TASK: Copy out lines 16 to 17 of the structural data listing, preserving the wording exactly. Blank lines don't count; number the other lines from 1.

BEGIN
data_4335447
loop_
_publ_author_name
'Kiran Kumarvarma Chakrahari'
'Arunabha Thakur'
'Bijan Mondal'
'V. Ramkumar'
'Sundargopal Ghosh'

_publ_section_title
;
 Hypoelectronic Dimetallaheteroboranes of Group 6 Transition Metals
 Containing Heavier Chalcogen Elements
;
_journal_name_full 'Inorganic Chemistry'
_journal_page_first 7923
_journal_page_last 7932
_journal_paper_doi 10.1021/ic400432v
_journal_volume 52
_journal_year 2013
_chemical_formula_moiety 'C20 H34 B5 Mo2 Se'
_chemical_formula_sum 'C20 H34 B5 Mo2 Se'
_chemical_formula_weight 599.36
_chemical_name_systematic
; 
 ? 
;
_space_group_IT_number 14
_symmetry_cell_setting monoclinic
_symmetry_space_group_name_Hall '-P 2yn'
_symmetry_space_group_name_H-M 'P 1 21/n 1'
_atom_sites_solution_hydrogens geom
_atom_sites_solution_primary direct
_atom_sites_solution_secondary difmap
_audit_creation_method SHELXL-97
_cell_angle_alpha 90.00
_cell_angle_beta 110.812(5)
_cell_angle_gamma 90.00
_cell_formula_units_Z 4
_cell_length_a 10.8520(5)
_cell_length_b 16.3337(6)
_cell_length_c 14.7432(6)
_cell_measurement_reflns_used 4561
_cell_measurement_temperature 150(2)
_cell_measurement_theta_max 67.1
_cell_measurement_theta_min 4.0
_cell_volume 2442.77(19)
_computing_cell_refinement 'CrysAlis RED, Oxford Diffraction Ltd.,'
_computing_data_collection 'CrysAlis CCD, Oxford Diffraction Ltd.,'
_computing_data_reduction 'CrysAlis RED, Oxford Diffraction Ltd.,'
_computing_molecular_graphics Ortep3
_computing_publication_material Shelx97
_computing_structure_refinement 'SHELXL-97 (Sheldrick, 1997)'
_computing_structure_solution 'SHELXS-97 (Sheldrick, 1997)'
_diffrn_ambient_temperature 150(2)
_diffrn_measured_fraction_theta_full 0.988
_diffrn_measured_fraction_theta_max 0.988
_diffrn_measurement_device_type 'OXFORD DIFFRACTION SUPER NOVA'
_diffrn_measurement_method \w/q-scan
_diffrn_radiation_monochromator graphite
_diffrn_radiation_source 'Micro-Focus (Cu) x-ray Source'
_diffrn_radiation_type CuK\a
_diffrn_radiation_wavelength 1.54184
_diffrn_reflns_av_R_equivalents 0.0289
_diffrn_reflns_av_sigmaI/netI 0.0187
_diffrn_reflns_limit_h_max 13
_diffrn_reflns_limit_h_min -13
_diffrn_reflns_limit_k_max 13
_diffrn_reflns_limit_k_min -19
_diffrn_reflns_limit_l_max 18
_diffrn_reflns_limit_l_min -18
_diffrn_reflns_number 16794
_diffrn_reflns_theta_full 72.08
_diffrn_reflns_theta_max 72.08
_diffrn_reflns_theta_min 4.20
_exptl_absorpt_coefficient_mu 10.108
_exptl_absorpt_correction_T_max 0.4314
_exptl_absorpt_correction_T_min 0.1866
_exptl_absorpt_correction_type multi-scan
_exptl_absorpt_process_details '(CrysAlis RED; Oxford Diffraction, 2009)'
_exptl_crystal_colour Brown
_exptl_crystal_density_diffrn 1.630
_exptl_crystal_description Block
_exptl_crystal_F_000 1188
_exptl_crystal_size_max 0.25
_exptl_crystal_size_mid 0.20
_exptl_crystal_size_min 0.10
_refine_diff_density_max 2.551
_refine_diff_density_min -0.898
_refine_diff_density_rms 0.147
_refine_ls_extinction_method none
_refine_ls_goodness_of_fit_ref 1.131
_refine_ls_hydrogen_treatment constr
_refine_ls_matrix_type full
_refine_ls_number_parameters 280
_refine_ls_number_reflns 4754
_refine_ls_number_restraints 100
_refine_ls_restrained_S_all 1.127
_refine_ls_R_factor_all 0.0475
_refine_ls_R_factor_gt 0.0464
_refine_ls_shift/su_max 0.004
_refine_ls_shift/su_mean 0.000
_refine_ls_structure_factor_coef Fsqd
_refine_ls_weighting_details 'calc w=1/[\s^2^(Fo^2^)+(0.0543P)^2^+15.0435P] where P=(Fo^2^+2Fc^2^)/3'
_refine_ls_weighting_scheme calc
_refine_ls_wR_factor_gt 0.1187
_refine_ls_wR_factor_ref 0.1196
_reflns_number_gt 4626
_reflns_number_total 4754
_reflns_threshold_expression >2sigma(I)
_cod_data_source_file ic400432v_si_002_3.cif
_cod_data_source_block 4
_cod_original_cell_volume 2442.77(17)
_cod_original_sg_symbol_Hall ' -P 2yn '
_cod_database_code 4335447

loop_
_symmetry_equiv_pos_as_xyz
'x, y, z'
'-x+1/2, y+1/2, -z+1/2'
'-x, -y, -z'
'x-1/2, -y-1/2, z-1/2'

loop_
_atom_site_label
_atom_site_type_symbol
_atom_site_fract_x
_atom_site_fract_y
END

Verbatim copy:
_journal_page_last 7932
_journal_paper_doi 10.1021/ic400432v